An office that screams bara saheb

April 7, 2024

How a building is created to inspire awe

An office that screams bara saheb


any Pakistani men dream of being a bara sahib one day. While gendered ratios are usually frowned upon for present-day politics, my 26 lived years somewhat attest to this. The architect I had the pleasure of speaking to this time, Noor Khan, relates a story about a man giving him (almost) complete financial and creative freedom to do anything in his capacity to design an office that expressed his bara saheb-ness.

As a man who dealt with many high-ranking professionals, he wanted his office space to inspire quiet reverence and awe.

Architecture has long been used as a tool to inspire various emotions and reactions from intended users. Courts demand reverence, banks display wealth, hospitals turn into super functional tunnels connecting colourless, sterile boxes to try and scare away people from disease. It is only fitting that an architect is summoned when such an effect is planned.

The office building in question looks out of the sixth floor of Askari Towers in Gulberg, Lahore. When shown the final design, the client expressed his satisfaction with the work, glad to have put his trust into the architect chosen for the job. But how does a client expect an architect to build an office that helps him look like a bara sahib without offering him particular design requirements? Khan seems to have found his way around it.

“We replaced design with words,” he says, acknowledging that his entire team built the strong concept together. They decided that they would call this project An Intimidating Office, visualising the project as a movie scene. Drawing up sketches from various movies, Khan listed down elements that made particular areas colder or more intimidating than others. One such element was the idea of comfort — an interior that does not create a cozy environment makes an outsider stay on guard. Many design factors went into achieving this.

The entrance to the office opens onto a cold, steel wall, refusing to extend a warm welcome to visitors. This thematic coldness continues inside — the hard surfaces that line the counters, tables and the walls, all exude a lack of empathy to the human that comes into contact with them. Sitting spaces in the spacious waiting area have been deliberately kept far apart to avoid a communal feeling that might encourage visitors to engage with the interior and with other people nearby.

Moreover, white lights have been used instead of yellow ones. One can imagine what it must feel like to someone who has come in to make a business deal. The space worships the client in a country where the guest is believed to be a gift from God. Such conflicting states of being are bound to create disillusionment. While the guests that the client receives might not try and sell him short, they could very well instead look to his visualised godfather-ly status for other favours.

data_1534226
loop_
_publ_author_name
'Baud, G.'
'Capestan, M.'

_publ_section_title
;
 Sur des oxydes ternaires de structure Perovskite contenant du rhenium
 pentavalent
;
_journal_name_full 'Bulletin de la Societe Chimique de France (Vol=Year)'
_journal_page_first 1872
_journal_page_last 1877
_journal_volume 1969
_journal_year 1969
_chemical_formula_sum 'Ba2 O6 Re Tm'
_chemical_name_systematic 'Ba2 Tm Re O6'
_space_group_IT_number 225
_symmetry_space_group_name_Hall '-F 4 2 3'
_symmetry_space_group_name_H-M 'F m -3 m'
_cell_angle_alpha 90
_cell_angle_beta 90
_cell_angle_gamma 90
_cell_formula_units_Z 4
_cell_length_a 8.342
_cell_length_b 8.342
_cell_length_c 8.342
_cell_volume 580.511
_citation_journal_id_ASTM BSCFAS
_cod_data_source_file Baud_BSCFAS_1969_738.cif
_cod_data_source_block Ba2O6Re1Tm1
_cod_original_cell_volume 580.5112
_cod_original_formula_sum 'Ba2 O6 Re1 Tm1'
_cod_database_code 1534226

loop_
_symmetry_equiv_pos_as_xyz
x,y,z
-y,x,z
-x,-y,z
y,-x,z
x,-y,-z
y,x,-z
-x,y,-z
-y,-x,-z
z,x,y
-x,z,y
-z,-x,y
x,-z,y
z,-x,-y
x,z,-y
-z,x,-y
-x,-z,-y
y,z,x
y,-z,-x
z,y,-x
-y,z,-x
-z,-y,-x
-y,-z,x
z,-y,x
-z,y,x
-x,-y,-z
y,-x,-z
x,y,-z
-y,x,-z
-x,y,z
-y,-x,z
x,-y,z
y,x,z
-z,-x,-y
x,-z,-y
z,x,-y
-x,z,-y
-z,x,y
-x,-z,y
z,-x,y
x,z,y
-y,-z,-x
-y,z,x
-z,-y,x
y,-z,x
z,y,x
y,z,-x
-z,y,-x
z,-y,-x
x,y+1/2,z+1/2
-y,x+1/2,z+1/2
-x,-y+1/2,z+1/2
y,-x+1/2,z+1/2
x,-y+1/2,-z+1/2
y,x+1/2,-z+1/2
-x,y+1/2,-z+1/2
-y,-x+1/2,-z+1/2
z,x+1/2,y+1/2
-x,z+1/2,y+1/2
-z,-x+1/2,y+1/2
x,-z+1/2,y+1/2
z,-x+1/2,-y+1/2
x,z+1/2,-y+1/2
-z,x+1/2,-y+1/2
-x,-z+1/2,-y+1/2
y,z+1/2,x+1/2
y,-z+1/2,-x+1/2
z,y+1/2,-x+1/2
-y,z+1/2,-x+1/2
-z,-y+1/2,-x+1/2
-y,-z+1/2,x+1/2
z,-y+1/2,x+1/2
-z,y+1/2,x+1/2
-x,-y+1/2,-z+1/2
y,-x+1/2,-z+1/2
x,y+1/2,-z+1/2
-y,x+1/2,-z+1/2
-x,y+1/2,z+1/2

Granting favours is, of course, an honour: a display of power and ability.

An indifferent reception desk greets the visitor.
An indifferent reception desk greets the visitor.


y the time a visitor has walked down the entirety of the office space to reach the client’s personal room, they have already been subjected to many psycho-spatial influences. Now they must accept whatever they are offered.

They are led to a seat physically lower than that of the owner of the office. Not only must they be located at a disadvantage, they are also reminded of their transitory presence by the way they are served tea on a separate table. The table is taken away within a few minutes. The guest is not expected to stay for too long.

Then, there is the conference room. This room was designed keeping in mind the more authoritarian principles from architectural practices employed around the world — practices more akin to the style of Stalinist architecture. With the same cold, steel finish, the conference table is illuminated from within, the blue-tinted lighting keeping one alert and on their toes.

The table also points to the head of the meeting, signifying the presence of ultimate authority. Those attending a meeting must orient their attention towards that focal point at all times. The steel finish on the walls ensures that those participating in the conference stay on the edge.

I have had the privilege of working in an office where my employer harboured similar sentiments and wanted his office space to speak that way to anyone who walked in. I cannot say I enjoyed working in an area that aimed to intimidate me, but I can say it does work to inspire awe in the common visitor. In a world where the general, subconscious motto is to “fake it till you make it,” it only makes sense to design interiors where one can diminish any signs of a developing imposter syndrome.

The writer is the editor of The Anarchitect. She can be reached at theeditor

An office that screams bara saheb